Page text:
Friday, 18 December 2020
Harassment, Harmful Communications and Related Offences Bill 2017: Second Stage
I indicate my complete support for the campaign brought to public attention by Jackie Fox on the part of her daughter, Nicole. I commend Deputy Howlin and his colleagues in the Labour Party on introducing legislation to deal with this matter.
What Senator Rónán Mullen has just said is true. We should not be in a position that we are pushing this through without adequate time to fine-tune it or work out what the small detail actually means. It is a pity that three years after Deputy Howlin introduced this as a Private Member's Bill in Dáil Éireann, we find ourselves, as described here, having to choose between coming back in Christmas week or dealing properly with the amendments to this legislation, which many have submitted. It is not befitting of Seanad Éireann, as a revising Chamber, to be cornered in this way. I fully accept the moral force of getting something done within three years of its introduction and I do not need to be lectured on that by anybody, but I also feel that we should never put ourselves in the position that Dáil Éireann passes something yesterday and it is plonked on our table today, with myriad well-intentioned amendments to it put down. We all know they count for nothing and that any criticism of its text is going to be bulldozed out of the way. Although it is said, to excuse that, that there will be other opportunities to correct, tweak or improve it, we are still left in the position that this Bill should not be considered in such hurried circumstances.
I noted that Senator Mullen had problems with sections 2 and 3. I have a problem with section 4. If one reads it, section 4 makes it an offence to send by any means any grossly offensive communication to another person, with intent to "cause harm". In this context, "harm" includes causing "distress to the other person". This means that sending any letter to any person if, objectively, it is likely to cause that person distress - nothing to do with sex or privacy, just distress - is now to be criminalised. I believe that this is an excessive overreach for what is undoubtedly well-intentioned legislation. The sending of a letter to somebody with grossly offensive material, which I presume is grossly offensive to the person who receives it as such, for example, sending religious comment to a person of the Islamic faith, is an offence if it causes that person distress. This is not something we should just lightly enter into. A judgment was handed down by the Court of Appeal in London recently where the majority said "Freedom only to speak inoffensively is not worth having", which is an interesting quote. I wonder if section 4 of this Bill is too widely cast and I ask the Minister of State to contemplate that point.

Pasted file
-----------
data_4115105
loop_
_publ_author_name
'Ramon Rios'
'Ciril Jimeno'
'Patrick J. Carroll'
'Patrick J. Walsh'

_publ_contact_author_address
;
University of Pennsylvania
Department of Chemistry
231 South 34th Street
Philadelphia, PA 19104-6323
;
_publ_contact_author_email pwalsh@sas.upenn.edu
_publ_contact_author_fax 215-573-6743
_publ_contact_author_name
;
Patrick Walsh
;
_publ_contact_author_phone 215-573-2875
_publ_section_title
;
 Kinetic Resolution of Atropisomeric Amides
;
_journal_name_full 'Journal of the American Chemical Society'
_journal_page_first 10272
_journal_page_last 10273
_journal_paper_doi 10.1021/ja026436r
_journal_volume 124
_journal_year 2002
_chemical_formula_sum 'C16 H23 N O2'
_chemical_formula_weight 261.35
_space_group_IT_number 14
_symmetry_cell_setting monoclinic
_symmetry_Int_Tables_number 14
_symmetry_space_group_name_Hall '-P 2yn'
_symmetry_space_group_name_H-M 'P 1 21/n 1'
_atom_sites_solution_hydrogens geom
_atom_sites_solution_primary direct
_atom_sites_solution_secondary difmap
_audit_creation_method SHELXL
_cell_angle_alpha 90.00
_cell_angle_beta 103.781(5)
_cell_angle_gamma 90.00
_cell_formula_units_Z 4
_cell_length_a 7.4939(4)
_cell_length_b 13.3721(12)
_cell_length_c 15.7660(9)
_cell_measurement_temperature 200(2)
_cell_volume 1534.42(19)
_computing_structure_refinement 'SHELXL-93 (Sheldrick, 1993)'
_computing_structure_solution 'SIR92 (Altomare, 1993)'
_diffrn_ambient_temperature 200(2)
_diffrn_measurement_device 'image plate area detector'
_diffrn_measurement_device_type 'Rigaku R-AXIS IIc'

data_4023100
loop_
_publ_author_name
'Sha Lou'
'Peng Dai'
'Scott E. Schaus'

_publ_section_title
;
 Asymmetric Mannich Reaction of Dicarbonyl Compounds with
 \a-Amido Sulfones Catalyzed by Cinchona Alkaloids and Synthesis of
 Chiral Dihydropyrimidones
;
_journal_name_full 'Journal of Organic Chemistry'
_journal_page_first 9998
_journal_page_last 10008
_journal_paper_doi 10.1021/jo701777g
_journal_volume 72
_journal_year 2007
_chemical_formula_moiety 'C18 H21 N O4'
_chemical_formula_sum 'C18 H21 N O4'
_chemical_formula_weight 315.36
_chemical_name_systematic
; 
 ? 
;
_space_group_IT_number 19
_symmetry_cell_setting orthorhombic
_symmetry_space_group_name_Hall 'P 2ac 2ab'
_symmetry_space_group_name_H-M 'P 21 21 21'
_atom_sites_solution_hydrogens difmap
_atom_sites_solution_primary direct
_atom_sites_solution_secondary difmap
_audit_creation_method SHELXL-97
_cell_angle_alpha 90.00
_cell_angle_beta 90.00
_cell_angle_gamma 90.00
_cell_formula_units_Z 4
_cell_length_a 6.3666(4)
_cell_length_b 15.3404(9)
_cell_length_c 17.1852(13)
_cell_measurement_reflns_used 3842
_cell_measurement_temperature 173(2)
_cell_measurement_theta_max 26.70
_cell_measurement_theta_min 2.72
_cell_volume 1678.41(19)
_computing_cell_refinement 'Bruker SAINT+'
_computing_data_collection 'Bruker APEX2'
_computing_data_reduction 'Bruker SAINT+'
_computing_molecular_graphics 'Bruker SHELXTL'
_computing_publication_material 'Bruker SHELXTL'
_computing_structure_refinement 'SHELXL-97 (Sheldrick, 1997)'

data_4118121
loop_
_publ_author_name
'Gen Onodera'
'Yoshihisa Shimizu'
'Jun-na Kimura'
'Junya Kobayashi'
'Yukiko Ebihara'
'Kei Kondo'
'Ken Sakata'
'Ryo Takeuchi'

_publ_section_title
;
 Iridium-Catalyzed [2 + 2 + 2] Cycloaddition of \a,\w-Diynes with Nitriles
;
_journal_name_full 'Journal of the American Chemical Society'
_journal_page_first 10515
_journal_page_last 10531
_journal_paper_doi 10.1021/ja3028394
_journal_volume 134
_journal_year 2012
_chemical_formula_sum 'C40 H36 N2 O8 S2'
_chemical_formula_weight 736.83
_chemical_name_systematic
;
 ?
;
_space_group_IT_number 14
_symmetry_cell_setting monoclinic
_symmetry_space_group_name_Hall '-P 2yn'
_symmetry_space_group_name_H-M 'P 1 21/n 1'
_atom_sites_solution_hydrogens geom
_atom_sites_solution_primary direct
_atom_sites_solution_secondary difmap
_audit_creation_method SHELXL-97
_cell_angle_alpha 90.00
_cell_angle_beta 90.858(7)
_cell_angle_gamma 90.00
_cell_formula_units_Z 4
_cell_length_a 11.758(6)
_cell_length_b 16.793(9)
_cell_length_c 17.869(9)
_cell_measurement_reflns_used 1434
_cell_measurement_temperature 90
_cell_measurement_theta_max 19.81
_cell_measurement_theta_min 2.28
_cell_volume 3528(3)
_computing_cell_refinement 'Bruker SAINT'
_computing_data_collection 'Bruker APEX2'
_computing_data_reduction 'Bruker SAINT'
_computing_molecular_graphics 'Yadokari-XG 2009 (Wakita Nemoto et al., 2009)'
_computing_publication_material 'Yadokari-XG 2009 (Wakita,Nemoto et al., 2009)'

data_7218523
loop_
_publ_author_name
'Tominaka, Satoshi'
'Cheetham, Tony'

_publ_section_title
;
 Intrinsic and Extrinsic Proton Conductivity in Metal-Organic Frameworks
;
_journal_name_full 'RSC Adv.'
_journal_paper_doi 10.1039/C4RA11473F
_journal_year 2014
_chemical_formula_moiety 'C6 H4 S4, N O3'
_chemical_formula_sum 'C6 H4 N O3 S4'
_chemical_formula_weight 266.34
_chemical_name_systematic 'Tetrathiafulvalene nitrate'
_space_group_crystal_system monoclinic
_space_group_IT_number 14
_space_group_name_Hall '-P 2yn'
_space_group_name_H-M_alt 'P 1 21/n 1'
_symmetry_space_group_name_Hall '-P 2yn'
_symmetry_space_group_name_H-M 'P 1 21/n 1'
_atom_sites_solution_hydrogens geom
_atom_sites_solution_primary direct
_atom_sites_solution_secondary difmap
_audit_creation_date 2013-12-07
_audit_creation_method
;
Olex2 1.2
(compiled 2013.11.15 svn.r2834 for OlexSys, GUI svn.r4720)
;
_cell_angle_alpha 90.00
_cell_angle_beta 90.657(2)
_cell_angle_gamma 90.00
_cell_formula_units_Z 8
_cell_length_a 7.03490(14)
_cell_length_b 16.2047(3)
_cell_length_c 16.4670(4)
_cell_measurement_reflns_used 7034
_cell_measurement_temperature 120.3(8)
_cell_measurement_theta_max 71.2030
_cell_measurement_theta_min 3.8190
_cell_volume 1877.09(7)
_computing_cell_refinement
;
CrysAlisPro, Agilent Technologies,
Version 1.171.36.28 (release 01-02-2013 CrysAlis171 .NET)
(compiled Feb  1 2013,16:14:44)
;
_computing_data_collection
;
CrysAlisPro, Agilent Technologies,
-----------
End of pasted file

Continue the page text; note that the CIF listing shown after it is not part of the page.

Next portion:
Another problem with section 4 is the penalty provided, which is two years' imprisonment. This is in contrast with seven years provided for in section 2. One of the consequences of not thinking this through is that the capacity of the Garda to arrest, search, seize property, and interview people they suspect of having committed an offence under section 4 disappears, because under the Criminal Justice Act 1984 and the categorisation of offences, a serious offence is one that carries a five-year penalty. This is a second point that needs to be brought in.
The last thing I want to say, and I would love to have said a lot more but I do not want to hog time, is about the fundamental moral hypocrisy of the age as described by Dr. Mary Aiken in The Cyber Effect. I launched that book, I read it, and it is a great book.There is a fundamental moral hypocrisy about an entire generation that values privacy so heavily in one way and then demands blanket anonymity in others. Why do people not have to stand over their own opinions? We are not all Wikipedia people. There are occasions where, if someone wants to bring into the public domain his or her views on an individual, a thought, a process or an entire section of society or if he or she wants to be offensive to their beliefs, he or she should at least have to stand up and name himself or herself.
One of the problems goes back to the Pirate Party in Sweden and the idea that youngsters should be encouraged to steal copyrighted music without remunerating the bands or the composers involved. It was considered wrong in some sense to make them accountable. We have a moral vacuum which tries to span an absolute desire for privacy with an absolute desire for anonymity and the two do not work together. I write articles in The Irish Times. It always amuses me that the newspaper publishes letters to the editor in which people profoundly disagree or agree with what it prints and their names appear at the bottom. The same newspaper has online commentary which is done through pseudonyms and I am sorry to say that some of them are Sinn Féin trolls.